According to VCCI President Vu Tien Loc, Vietnam has become an attractive business and investment destination for many foreign companies, including those from Taiwan, thanks to its notable advantages, including a high economic growth rate, political stability and its strategic geographic location.
Furthermore, the size of the Vietnamese consumer market is regarded as showing rapid and vibrant growth, with an increasing number of people in the middle class, he said, adding that with regards to the business climate, Vietnam has continuously reformed its institutions and policies aiming to create optimal conditions for foreign investors.
Taiwan once led the investment wave into Vietnam in the 1990s and is currently the fourth largest foreign investor in the Southeast Asian country, Loc stated.
Deputy Director of the Ministry of Industry and Trade’s Industrial Department, Pham Tuan Anh, said that Vietnam and Taiwan are important economic partners, with Taiwan having recently invested in many large-scale mining, metallurgy, and garment and textile projects in Vietnam and helping to creat multiple jobs for local workers.
However, Taiwan firms have yet to foster links with Vietnamese businesses or create a widespread effect in the establishment of the goods supply-manufacturing-consumption chain, he stated.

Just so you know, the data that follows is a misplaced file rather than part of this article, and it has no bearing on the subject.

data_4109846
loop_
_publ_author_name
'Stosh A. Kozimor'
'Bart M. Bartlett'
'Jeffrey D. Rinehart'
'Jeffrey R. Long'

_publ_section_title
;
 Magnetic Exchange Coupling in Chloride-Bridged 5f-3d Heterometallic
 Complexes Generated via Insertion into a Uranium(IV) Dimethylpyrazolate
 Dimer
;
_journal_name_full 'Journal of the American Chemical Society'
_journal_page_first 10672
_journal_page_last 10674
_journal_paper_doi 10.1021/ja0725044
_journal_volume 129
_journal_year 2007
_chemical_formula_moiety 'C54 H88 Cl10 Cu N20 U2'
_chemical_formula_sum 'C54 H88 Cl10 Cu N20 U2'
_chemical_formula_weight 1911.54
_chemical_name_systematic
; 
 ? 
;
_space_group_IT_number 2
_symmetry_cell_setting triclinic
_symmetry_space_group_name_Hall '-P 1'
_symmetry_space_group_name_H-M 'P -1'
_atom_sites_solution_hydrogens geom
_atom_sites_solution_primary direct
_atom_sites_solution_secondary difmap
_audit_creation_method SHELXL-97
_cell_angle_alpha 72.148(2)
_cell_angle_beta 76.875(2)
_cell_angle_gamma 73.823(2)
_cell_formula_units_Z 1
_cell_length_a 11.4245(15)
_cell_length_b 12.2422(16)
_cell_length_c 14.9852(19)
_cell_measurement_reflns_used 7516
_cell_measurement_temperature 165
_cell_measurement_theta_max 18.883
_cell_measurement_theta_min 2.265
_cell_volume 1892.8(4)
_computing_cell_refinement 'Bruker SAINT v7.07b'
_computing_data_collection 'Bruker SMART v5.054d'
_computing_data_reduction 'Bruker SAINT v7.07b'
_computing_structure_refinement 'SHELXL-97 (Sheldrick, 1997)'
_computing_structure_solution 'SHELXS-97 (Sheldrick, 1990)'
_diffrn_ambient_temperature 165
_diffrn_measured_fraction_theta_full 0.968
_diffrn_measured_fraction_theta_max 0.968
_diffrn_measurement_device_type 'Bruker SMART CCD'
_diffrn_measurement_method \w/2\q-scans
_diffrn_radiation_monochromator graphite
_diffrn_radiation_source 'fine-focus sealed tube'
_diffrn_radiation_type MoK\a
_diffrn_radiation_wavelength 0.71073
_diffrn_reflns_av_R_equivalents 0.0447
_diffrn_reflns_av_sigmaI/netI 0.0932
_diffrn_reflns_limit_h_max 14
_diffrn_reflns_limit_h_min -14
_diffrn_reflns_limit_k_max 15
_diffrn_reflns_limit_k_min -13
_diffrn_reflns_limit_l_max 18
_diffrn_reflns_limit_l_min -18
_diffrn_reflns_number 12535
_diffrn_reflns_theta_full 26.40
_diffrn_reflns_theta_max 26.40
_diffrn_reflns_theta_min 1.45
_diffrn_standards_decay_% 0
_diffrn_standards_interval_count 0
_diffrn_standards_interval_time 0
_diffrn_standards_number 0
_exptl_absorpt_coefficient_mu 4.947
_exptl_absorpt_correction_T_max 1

In the time ahead, Vietnam will give priority to attracting investment projects with high technological content and creating more added values, Anh said, calling on Taiwan companies to actively boost their connection with Vietnamese enterprises and facilitate a new investment wave into Vietnam.
According to Sheng-Hsiung Hsu, chairman of the Taiwan federation of industries, Taiwan has invested more than US$31 billion in Vietnam so far, and the figure could climb to an estimated US$100 billion with the inclusion of investment projects through a third party.
The two sides share many complementary conditions to develop the manufacturing and processing industry and the manufacturing of export commodities, with Vietnam possessing advantages in terms of minerals resources, an abundant labour force and low production costs, while Taiwan possesses experience and green production technologies, he said.
Sheng-Hsiung Hsu suggested that Vietnam and Taiwan shift from the model of single investment into the connection of both sides’ businesses, aiming to build the goods production-consumption chain in order to access the world market together.
In addition to strengthening investment, Vietnam and Taiwan should accelerate the exchange of experience in international cooperation, human resource training and the application of technology to enhance the operational capabilities of Vietnam’s small and medium-sized enterprises, he recommended.